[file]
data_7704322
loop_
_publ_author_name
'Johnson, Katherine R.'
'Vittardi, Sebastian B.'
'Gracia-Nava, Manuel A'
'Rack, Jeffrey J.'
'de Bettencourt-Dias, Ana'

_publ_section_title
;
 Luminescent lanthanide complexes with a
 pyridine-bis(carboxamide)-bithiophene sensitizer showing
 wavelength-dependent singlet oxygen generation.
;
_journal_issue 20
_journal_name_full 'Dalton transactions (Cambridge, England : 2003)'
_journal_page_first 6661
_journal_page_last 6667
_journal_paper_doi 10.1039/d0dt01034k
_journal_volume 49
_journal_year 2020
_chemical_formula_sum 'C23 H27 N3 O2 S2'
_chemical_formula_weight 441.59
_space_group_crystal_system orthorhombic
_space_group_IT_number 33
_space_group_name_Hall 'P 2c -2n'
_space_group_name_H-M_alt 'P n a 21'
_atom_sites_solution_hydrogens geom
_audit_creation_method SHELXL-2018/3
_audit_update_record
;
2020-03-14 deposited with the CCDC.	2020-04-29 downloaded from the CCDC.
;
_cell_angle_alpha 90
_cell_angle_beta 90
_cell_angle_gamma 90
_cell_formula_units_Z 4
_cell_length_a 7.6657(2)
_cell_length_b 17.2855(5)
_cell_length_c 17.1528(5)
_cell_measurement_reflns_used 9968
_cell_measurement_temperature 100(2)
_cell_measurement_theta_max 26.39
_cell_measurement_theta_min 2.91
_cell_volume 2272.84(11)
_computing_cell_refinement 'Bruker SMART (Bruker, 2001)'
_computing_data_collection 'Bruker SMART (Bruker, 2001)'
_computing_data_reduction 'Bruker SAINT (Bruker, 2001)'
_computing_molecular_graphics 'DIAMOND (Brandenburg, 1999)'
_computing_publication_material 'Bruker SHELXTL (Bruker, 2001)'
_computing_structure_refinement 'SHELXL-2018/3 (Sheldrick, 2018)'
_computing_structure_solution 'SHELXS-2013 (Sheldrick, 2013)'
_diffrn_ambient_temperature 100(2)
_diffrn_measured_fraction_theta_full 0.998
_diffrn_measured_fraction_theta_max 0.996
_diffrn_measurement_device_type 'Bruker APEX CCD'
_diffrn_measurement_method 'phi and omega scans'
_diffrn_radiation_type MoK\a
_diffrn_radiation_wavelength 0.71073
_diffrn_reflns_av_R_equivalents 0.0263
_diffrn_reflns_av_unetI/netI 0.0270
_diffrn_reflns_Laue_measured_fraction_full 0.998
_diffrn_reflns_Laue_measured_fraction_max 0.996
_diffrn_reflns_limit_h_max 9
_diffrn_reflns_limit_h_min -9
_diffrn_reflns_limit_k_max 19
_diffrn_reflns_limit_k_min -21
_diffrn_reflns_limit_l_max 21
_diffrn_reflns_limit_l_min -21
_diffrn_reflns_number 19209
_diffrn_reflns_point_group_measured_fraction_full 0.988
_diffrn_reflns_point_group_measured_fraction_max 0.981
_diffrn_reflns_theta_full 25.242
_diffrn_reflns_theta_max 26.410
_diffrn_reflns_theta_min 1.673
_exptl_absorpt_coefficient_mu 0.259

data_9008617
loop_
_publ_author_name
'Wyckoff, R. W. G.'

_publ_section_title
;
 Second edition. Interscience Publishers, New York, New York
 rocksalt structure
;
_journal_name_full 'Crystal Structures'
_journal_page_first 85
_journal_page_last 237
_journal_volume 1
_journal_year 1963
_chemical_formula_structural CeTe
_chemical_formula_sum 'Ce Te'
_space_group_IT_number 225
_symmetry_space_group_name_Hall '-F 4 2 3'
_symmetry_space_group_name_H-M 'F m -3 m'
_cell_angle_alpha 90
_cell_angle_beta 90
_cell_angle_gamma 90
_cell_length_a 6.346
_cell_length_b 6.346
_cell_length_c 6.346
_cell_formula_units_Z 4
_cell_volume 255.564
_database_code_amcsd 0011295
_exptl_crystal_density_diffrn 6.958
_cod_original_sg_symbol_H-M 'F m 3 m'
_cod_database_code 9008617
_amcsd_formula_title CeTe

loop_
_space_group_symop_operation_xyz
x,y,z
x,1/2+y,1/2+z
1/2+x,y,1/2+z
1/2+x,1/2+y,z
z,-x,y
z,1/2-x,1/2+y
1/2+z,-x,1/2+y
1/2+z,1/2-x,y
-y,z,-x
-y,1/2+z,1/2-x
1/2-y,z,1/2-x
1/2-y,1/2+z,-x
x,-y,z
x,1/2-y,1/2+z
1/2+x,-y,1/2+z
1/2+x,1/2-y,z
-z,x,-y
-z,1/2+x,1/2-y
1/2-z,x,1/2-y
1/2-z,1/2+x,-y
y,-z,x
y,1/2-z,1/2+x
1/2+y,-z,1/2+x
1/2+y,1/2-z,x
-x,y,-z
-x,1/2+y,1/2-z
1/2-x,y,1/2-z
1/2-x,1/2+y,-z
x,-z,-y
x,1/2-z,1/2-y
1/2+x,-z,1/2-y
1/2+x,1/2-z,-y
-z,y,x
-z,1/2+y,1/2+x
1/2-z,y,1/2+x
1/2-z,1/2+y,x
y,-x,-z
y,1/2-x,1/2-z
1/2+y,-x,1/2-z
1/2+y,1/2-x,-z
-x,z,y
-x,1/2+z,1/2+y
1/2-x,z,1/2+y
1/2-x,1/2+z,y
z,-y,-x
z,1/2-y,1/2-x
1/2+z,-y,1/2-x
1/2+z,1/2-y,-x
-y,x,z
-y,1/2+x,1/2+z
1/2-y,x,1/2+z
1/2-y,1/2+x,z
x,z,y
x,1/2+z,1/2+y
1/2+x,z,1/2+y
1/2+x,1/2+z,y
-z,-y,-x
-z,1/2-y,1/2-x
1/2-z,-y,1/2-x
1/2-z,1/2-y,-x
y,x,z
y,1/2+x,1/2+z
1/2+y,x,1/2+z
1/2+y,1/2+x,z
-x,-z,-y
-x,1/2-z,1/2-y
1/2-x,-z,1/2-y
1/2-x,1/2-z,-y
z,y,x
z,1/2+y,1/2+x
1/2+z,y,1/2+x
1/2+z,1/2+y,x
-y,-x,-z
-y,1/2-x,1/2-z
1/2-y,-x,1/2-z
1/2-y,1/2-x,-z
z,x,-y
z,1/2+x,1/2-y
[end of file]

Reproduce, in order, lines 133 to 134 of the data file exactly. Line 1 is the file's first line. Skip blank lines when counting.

1/2+y,-z,1/2+x
1/2+y,1/2-z,x